GATE OF MORDELAISES - Under the Roman Empire, Rennes was known as the city of “Condate” (meaning confluence) because it sat at the junction of the Ille and Vilaine rivers. When the the fortifications surrounding the city were built (between 275 and 300 AD), the color of the bricks used in the construction gave the city a nickname of “The Red town.” Of the four cardinal gates through these fortifications, the one considered to be the most important was the Gate of Mordelaises (named for the important parish town -Mordelaises to the west). This was completely rebuilt in 1452. Through this gate, all of the Dukes of Brittany passed when they came to Rennes to be crowned.
CHAPEL OF ST. YVES - in 1358, Eudon le Bouteiller, a canon (priest) from the diocese of Treguier, decided to transform his manor in Rennes into a hospice , dedicated to the Holy Virgin and then, later, to St. Yves. This was managed by the Augustinians. One hundred plus years later (1494) the building was totally remodeled into the present day chapel. Today, the building is part of the Rennes Tourist office, presenting exhibitions that recount the city’s history through photos and models. It was designated a national monument in 1945.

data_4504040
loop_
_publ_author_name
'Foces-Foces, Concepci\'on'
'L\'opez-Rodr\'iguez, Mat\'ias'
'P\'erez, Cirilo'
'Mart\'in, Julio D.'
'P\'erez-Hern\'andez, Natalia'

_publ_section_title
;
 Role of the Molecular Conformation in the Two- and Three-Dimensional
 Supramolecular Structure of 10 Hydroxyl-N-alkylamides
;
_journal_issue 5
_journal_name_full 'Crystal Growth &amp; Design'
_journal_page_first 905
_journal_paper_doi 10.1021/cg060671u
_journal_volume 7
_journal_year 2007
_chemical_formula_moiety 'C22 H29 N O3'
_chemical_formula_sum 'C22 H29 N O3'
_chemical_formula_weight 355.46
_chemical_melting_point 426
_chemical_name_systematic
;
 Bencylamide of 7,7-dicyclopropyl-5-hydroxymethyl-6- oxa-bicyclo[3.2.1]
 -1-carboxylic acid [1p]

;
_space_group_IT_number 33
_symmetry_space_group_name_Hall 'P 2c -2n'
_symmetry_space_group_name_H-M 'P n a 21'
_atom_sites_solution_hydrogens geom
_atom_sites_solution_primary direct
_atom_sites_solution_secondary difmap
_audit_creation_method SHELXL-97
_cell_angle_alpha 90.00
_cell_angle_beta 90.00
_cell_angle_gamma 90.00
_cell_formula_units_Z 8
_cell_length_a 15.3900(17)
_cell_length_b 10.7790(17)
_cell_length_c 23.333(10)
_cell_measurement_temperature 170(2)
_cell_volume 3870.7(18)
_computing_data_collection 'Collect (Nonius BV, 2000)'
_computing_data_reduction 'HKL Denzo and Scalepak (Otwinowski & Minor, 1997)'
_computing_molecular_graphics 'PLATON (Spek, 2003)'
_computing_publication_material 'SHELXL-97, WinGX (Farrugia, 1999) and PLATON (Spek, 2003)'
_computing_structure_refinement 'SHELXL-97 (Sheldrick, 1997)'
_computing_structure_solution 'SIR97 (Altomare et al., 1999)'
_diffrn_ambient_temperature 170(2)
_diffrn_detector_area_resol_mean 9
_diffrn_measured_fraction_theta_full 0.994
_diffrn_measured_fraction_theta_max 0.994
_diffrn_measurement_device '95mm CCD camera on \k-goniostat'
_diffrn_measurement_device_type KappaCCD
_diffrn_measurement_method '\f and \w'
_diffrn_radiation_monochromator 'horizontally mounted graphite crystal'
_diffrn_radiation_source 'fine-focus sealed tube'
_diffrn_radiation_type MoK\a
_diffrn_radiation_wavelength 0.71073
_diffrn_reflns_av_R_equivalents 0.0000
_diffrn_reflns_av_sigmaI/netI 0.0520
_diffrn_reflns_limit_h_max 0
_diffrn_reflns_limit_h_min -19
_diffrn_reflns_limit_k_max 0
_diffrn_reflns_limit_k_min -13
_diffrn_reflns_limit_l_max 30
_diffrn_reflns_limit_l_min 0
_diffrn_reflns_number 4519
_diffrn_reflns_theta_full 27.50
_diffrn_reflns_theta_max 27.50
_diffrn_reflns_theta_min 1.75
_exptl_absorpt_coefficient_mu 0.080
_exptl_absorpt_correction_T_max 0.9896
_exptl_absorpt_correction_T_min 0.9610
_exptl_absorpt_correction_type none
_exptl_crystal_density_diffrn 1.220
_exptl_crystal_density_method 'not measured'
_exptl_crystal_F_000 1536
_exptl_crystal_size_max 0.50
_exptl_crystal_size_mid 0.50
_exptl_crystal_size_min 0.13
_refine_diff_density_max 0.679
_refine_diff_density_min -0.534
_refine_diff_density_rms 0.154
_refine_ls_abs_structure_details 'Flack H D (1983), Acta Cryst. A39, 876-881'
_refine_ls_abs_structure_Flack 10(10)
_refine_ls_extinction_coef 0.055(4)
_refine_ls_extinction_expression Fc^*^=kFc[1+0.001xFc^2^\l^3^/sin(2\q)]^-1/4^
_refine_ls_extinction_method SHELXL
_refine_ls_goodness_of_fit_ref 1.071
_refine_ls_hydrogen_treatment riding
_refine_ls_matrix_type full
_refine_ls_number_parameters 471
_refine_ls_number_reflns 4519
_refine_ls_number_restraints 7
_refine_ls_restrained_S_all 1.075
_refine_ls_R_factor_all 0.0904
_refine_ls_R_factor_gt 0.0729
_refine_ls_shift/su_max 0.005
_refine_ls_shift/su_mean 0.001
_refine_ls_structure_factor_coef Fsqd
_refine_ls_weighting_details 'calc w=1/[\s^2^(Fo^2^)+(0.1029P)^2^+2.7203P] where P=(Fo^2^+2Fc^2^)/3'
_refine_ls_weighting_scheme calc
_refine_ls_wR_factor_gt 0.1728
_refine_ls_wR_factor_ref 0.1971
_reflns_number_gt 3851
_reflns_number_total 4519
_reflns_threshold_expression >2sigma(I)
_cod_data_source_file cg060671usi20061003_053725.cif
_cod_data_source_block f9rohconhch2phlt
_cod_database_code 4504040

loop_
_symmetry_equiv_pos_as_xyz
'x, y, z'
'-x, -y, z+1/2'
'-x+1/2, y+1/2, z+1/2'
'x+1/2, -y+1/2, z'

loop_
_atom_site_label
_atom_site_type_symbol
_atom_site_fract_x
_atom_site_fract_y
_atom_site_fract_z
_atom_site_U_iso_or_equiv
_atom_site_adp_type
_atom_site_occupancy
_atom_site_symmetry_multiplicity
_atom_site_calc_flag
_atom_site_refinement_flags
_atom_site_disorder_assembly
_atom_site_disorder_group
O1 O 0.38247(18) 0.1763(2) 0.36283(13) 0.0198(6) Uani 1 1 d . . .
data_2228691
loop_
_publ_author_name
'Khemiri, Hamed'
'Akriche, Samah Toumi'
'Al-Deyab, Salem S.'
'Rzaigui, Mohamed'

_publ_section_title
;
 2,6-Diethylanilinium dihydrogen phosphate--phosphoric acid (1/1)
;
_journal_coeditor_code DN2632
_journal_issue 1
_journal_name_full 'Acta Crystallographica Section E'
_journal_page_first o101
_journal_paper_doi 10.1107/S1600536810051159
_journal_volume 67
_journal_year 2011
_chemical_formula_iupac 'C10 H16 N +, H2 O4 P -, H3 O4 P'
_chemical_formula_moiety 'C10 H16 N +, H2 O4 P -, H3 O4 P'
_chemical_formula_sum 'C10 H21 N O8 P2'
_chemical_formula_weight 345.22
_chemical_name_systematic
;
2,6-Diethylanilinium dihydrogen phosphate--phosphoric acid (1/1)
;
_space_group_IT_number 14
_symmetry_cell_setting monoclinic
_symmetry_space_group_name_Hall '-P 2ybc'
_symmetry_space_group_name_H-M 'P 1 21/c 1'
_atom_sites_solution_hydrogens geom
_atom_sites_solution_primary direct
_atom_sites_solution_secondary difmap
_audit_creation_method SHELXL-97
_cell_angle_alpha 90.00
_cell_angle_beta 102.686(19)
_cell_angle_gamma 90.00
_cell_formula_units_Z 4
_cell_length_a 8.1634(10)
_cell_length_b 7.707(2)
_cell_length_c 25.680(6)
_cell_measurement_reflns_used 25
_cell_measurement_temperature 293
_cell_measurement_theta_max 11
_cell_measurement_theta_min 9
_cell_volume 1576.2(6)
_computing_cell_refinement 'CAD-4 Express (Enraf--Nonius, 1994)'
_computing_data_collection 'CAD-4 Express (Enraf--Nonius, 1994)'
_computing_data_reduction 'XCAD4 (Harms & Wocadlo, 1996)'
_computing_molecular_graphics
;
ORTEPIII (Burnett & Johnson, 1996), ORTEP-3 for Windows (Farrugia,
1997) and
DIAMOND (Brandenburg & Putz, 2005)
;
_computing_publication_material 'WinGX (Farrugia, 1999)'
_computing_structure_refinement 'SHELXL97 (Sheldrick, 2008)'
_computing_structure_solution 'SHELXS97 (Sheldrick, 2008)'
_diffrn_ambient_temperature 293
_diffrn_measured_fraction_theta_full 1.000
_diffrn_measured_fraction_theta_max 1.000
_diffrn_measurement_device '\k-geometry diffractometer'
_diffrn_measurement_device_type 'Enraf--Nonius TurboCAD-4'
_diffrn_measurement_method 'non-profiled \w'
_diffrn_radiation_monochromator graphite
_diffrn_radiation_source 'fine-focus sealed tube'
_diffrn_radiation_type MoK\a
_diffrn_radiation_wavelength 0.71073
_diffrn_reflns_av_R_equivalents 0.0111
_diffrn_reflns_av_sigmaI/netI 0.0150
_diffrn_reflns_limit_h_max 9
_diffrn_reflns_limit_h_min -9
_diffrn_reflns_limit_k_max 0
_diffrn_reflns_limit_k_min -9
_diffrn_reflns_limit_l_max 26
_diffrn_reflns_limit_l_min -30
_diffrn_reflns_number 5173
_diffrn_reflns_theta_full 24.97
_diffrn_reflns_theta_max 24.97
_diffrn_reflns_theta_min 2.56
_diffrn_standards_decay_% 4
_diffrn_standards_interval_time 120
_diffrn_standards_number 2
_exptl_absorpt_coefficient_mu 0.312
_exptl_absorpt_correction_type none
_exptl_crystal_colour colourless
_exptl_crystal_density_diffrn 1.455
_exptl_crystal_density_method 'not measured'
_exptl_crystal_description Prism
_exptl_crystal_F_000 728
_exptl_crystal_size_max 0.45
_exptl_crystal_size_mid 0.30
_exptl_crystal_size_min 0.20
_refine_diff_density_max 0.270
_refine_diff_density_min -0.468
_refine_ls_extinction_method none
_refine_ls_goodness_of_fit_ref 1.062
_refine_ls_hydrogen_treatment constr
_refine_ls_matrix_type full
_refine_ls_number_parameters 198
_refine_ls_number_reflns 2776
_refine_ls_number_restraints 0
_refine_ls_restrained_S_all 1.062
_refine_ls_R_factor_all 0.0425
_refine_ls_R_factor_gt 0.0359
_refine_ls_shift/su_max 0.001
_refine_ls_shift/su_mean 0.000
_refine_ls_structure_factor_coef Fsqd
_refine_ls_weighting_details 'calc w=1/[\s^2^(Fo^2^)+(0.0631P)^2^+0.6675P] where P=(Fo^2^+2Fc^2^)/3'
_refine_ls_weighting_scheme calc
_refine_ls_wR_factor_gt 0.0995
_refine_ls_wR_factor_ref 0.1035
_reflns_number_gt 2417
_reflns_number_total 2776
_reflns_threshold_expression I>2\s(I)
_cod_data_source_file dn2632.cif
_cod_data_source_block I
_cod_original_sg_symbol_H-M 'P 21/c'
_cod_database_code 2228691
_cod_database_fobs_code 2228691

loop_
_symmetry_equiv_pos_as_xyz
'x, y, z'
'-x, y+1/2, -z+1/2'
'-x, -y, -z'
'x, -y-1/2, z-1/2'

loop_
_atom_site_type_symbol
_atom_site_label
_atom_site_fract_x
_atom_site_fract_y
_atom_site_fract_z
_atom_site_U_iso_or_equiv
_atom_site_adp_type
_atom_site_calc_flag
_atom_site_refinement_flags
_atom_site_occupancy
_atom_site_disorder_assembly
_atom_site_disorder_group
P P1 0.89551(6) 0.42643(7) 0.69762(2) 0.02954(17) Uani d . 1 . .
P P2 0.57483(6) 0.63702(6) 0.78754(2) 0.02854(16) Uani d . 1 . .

PLACE DES LICES - This Square, which currently hosts the second largest farmers market in France, dates back to the 9th or 10th century when it was used for jousting tournaments (“Lices” means “jousting ground”). Today, upwards to ten thousand visitors arrive here each Tuesday and Saturday to purchase food for the week. But this is more than just a market. Street performers entertain the crowds throughout the day, turning this whole area into a social event.